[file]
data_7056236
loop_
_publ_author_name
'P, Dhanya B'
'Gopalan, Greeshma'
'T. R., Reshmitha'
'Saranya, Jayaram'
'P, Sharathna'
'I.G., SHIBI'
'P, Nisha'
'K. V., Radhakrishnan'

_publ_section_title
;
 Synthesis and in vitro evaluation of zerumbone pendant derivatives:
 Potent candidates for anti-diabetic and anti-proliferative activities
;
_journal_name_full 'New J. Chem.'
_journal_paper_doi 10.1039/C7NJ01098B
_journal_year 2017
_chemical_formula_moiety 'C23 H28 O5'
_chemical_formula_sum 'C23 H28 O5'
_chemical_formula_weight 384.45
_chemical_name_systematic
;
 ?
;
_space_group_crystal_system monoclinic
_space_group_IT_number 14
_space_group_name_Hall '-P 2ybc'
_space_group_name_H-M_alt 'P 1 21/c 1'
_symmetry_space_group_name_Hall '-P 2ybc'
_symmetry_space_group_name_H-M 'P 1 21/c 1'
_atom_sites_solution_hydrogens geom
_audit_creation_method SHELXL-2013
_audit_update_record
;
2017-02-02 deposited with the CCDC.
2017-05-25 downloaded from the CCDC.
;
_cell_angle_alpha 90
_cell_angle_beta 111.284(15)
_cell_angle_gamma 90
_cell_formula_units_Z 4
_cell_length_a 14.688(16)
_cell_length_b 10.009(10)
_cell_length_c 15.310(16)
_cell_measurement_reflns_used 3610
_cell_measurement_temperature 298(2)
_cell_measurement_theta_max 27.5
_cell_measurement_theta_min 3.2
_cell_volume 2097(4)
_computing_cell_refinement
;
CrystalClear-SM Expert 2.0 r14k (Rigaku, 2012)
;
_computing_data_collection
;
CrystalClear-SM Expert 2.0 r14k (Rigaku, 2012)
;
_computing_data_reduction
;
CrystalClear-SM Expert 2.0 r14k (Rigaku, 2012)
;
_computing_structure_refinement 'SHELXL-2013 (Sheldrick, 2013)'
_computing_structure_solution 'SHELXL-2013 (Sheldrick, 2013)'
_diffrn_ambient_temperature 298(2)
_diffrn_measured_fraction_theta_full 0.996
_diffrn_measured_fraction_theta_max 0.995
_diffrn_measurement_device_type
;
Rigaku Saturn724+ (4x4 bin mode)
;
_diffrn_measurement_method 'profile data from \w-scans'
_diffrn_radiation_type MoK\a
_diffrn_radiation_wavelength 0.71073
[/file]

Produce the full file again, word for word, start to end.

data_7056236
loop_
_publ_author_name
'P, Dhanya B'
'Gopalan, Greeshma'
'T. R., Reshmitha'
'Saranya, Jayaram'
'P, Sharathna'
'I.G., SHIBI'
'P, Nisha'
'K. V., Radhakrishnan'

_publ_section_title
;
 Synthesis and in vitro evaluation of zerumbone pendant derivatives:
 Potent candidates for anti-diabetic and anti-proliferative activities
;
_journal_name_full 'New J. Chem.'
_journal_paper_doi 10.1039/C7NJ01098B
_journal_year 2017
_chemical_formula_moiety 'C23 H28 O5'
_chemical_formula_sum 'C23 H28 O5'
_chemical_formula_weight 384.45
_chemical_name_systematic
;
 ?
;
_space_group_crystal_system monoclinic
_space_group_IT_number 14
_space_group_name_Hall '-P 2ybc'
_space_group_name_H-M_alt 'P 1 21/c 1'
_symmetry_space_group_name_Hall '-P 2ybc'
_symmetry_space_group_name_H-M 'P 1 21/c 1'
_atom_sites_solution_hydrogens geom
_audit_creation_method SHELXL-2013
_audit_update_record
;
2017-02-02 deposited with the CCDC.
2017-05-25 downloaded from the CCDC.
;
_cell_angle_alpha 90
_cell_angle_beta 111.284(15)
_cell_angle_gamma 90
_cell_formula_units_Z 4
_cell_length_a 14.688(16)
_cell_length_b 10.009(10)
_cell_length_c 15.310(16)
_cell_measurement_reflns_used 3610
_cell_measurement_temperature 298(2)
_cell_measurement_theta_max 27.5
_cell_measurement_theta_min 3.2
_cell_volume 2097(4)
_computing_cell_refinement
;
CrystalClear-SM Expert 2.0 r14k (Rigaku, 2012)
;
_computing_data_collection
;
CrystalClear-SM Expert 2.0 r14k (Rigaku, 2012)
;
_computing_data_reduction
;
CrystalClear-SM Expert 2.0 r14k (Rigaku, 2012)
;
_computing_structure_refinement 'SHELXL-2013 (Sheldrick, 2013)'
_computing_structure_solution 'SHELXL-2013 (Sheldrick, 2013)'
_diffrn_ambient_temperature 298(2)
_diffrn_measured_fraction_theta_full 0.996
_diffrn_measured_fraction_theta_max 0.995
_diffrn_measurement_device_type
;
Rigaku Saturn724+ (4x4 bin mode)
;
_diffrn_measurement_method 'profile data from \w-scans'
_diffrn_radiation_type MoK\a
_diffrn_radiation_wavelength 0.71073